[My name is Lawrence Black. The founder and principal content creator for Order from Chaos is my younger brother. He has graciously offered me the opportunity to pen the occasional opinion piece for his blog. We are both Objectivists, but we do not always hold the same opinions on every subject. Thus, this Disclaimer: The opinions presented in this essay are solely those of the author and do not necessarily represent those of Order from Chaos, it’s employees or affiliates. Any errors
One of the greatest sources of motivation for me, in both my thinking and my posting here on the blog, is listening to talks by Yaron Brook. He is an incredibly engaging and prolific speaker and thanks to platforms such as YouTube I am able to watch far more of these talks than if I could only see those I attended in person. Indeed, I have viewed dozens of videos of his talks from all over the world but have only been to one
From 1961 through 1981, Ayn Rand spoke many times at the Ford Hall Forum, the “nation’s oldest continuously operating free public lecture series.” Earlier this year the Ayn Rand Institute made almost all of these talks available for download, free of charge. I had listened to many of these already (many have been available to stream from Soundcloud), but some were completely new to me.
I set myself the project of listening to them all in chronological order, with the goal of
On the WCAX news tonight they reported about “a pilot Driver Restoration Day” to be held in March where people who have had their driver’s license suspended for failure to pay traffic tickets can get their license back by paying some small fraction of the fine. According to the press release from Governor Shumlin’s office, about 22,000 Vermonters have had their license suspended for “failure to pay overdue traffic fees and fines.”
Given that, in a rural
The usual suspects, Vermont statists, are at it again. They are seeking to manage the behavior of citizens in a direction that they deem to be “better” and to penalize those who do not fall in line.
This latest assault is the renewal of a proposal to impose a 2 cent per ounce tax on beverages that contain added sugar such as soda and sports drinks. Based on prices at a local minimart, this would result in about a 27% increase in the cost of a bottle of soda. Supporters of the law
On Thursday, January 8, 2015 the joint legislature of the state of Vermont will perform its obligation to elect the next governor of the state from among the top three candidates from the recent general election: Governor Peter Shumlin, Scott Milne and Dan Feliciano. The legislature has this obligation because none of these candidates received the 50% plus 1 required by the state’s constitution. This is not all that uncommon in Vermont, and happened most recently in 2010.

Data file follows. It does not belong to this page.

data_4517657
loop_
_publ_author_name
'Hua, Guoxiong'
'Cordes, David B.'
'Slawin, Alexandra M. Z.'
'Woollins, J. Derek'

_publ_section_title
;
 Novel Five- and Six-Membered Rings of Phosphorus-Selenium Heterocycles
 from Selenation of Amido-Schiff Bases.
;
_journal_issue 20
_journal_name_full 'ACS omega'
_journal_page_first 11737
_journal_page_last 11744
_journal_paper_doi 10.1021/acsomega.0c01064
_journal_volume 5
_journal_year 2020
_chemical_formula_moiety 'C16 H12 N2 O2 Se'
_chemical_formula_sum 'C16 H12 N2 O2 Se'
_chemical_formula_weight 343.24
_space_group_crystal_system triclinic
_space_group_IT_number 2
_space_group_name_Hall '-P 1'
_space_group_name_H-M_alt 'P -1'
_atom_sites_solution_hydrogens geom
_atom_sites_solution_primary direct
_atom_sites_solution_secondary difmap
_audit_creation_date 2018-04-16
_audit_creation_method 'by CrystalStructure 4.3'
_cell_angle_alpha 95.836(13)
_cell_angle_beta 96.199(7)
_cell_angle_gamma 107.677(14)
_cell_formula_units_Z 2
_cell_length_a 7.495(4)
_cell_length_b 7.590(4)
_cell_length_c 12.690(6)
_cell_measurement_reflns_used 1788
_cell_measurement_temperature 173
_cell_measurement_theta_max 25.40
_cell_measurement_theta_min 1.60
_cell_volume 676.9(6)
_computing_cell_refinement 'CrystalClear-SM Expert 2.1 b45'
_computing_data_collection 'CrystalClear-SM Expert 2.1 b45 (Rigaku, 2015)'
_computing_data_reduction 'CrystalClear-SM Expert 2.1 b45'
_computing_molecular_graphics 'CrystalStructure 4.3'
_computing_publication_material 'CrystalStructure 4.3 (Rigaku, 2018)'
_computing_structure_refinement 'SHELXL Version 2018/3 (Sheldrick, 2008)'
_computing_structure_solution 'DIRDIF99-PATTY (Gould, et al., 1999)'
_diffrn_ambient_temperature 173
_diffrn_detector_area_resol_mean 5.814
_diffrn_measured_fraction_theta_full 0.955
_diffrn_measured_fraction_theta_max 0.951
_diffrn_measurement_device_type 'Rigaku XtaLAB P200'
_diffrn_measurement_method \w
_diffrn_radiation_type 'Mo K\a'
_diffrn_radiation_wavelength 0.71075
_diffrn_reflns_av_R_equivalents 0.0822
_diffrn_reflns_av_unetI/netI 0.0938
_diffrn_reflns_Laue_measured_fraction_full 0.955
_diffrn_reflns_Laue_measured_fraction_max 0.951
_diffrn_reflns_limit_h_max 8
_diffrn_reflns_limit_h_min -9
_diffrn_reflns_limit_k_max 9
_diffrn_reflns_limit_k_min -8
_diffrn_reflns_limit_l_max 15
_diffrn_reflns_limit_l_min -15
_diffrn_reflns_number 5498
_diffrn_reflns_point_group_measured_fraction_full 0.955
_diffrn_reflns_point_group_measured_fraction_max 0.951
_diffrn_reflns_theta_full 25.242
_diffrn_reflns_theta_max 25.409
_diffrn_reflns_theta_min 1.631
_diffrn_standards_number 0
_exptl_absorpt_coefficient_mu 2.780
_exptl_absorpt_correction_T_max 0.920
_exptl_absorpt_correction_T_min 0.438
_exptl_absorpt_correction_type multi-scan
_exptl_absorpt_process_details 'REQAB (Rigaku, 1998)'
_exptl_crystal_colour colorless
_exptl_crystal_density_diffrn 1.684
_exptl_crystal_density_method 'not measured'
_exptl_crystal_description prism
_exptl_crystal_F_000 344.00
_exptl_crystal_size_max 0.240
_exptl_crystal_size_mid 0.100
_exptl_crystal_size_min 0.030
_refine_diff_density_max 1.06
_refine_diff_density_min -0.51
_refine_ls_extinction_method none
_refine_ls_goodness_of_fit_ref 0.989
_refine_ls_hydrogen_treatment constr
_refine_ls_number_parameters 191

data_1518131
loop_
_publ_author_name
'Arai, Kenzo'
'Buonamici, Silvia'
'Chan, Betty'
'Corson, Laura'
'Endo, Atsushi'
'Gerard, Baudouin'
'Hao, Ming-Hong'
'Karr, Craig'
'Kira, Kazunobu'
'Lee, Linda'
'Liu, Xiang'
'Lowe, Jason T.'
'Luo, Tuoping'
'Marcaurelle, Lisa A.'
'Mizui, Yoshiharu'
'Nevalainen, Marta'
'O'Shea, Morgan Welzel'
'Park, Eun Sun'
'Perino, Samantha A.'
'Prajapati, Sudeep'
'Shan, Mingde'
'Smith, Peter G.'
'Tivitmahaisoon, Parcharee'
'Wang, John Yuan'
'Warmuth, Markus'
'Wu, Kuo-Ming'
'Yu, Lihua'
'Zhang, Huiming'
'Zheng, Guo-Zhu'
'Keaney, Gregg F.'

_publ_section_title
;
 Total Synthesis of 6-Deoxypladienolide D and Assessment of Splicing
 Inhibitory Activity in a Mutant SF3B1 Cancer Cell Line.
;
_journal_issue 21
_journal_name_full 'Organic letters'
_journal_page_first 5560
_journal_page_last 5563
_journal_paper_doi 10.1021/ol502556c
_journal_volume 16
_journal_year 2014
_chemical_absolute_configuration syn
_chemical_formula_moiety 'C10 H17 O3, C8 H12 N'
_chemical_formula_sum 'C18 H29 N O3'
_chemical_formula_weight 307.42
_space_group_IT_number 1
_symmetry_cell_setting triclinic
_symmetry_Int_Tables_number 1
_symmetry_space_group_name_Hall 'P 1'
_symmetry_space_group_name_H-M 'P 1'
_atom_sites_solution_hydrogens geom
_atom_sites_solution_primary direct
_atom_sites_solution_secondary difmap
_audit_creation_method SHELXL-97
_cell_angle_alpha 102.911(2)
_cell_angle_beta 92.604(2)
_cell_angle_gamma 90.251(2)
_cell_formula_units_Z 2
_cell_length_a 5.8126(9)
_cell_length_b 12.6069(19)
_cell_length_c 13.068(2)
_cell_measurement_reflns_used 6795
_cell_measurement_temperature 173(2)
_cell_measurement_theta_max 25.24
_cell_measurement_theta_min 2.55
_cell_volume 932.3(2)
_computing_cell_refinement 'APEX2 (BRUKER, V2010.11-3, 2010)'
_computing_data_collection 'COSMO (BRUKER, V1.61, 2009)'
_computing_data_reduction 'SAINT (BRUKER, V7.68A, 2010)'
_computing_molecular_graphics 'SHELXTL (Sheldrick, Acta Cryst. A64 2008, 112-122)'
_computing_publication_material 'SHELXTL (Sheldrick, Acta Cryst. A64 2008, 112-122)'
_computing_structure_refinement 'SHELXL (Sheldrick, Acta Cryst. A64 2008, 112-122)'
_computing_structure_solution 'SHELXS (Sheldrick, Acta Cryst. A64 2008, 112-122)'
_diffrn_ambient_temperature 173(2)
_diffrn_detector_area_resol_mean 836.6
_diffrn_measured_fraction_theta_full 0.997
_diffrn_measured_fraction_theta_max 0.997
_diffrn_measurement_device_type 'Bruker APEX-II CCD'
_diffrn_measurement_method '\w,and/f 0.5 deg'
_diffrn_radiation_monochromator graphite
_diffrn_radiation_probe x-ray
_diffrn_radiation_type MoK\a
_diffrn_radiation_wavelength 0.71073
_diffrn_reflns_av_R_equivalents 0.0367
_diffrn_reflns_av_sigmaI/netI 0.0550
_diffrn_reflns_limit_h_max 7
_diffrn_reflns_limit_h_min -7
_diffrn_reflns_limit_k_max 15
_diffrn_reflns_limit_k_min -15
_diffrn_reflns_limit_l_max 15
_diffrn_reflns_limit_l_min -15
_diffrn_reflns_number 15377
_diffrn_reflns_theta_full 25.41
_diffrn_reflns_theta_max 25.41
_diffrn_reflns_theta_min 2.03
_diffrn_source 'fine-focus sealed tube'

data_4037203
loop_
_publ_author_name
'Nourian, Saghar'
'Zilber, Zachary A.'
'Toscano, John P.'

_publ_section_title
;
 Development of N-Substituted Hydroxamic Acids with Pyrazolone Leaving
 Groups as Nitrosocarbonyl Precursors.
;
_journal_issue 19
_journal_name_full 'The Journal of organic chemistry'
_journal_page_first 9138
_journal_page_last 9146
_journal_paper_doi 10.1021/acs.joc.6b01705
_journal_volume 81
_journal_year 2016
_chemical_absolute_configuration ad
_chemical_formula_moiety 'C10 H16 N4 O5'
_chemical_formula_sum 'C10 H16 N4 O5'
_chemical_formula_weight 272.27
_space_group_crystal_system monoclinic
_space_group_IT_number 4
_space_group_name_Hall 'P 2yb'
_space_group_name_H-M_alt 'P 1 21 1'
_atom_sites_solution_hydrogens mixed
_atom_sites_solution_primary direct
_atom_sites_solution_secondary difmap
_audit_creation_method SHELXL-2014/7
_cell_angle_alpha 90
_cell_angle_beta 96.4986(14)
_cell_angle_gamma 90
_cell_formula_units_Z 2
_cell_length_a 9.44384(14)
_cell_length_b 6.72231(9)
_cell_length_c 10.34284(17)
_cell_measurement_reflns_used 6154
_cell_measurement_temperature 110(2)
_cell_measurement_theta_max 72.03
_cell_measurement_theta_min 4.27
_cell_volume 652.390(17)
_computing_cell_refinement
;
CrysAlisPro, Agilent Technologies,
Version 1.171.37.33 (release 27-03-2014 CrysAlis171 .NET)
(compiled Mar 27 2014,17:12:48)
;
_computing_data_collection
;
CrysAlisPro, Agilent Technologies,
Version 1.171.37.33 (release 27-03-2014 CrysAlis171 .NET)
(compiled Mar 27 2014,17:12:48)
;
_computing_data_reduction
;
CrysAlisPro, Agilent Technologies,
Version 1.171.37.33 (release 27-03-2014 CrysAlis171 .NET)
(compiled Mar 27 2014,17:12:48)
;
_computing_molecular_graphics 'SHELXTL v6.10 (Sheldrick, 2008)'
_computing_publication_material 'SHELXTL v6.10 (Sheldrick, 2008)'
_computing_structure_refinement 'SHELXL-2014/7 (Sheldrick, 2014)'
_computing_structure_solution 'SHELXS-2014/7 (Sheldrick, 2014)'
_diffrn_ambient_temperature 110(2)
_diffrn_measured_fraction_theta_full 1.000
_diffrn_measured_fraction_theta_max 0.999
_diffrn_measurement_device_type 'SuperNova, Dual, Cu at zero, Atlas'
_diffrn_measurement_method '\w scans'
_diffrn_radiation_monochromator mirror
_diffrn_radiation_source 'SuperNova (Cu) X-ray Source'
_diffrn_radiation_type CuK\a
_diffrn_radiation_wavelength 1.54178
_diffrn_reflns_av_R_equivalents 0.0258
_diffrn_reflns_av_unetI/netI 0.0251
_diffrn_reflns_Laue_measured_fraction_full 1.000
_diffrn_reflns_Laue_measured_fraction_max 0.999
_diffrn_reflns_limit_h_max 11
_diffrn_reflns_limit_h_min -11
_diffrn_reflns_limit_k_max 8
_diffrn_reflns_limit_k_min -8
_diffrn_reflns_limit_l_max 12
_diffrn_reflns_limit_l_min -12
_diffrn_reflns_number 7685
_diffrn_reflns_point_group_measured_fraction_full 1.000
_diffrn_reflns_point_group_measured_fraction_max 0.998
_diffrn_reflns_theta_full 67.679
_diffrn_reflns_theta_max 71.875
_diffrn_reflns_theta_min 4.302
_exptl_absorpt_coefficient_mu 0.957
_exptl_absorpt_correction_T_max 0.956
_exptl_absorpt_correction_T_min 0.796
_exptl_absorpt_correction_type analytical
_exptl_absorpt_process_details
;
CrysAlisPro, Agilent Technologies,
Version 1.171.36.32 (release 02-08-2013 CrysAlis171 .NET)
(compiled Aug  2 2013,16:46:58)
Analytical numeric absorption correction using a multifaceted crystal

I came across this interesting 30 question political orientation quiz on a friend’s Facebook feed and thought I would share it.
It purports to give scores in 5 different areas: Collectivism, Authoritarianism, Internationalism,
Tribalism, and Liberalism.
Unfortunately there are no definitions on what they mean by these terms. For example, what does internationalism mean? Does it mean just interference in the affairs of other nations or does it also include trade? From the questions I would
Here are the podcast I try, and mostly succeed, to listen to each week.
Philosophy in Action – Dr. Diana Hsieh and Greg Perkins answer questions each week, applying rational principles to everyday life. This week they talk about:
- Jury nullification
- Moral judgement of sexuality
- Dishonesty in a manager
- and more
Peikoff.com: Episode 324 – Dr. Leonard Peikoff answers questions on:
- Has there ever been a philosophical change on the scale needed today?
- Which party is worse, Democrats or Republicans?
- How do you prepare for the podcasts?
- How would an objectivist combat laziness?
Voice of Reason: Government Versus the Rule of Law – I don’t
As was pointed out in part 1, spending money on the spread of ideas is not a problem as long as force is not being used to promote or restrict them. On the other hand, using money to obtain some quid-pro-quo is potentially an issue, but likely not for the reason usually given. I include in this category not only spending on elections
Election season approaches, filling the media with observations and predictions of the dire effects of “big” money on our political process. One can hardly avoid the claims that Citizen’s United is destroying democracy, SuperPACs are corrupting the process , or billionaires are using their vast wealth to change the laws. But is money really a problem in politics or is it a symptom of something more fundamental?
Ideas and knowledge are crucial elements in politics and the primary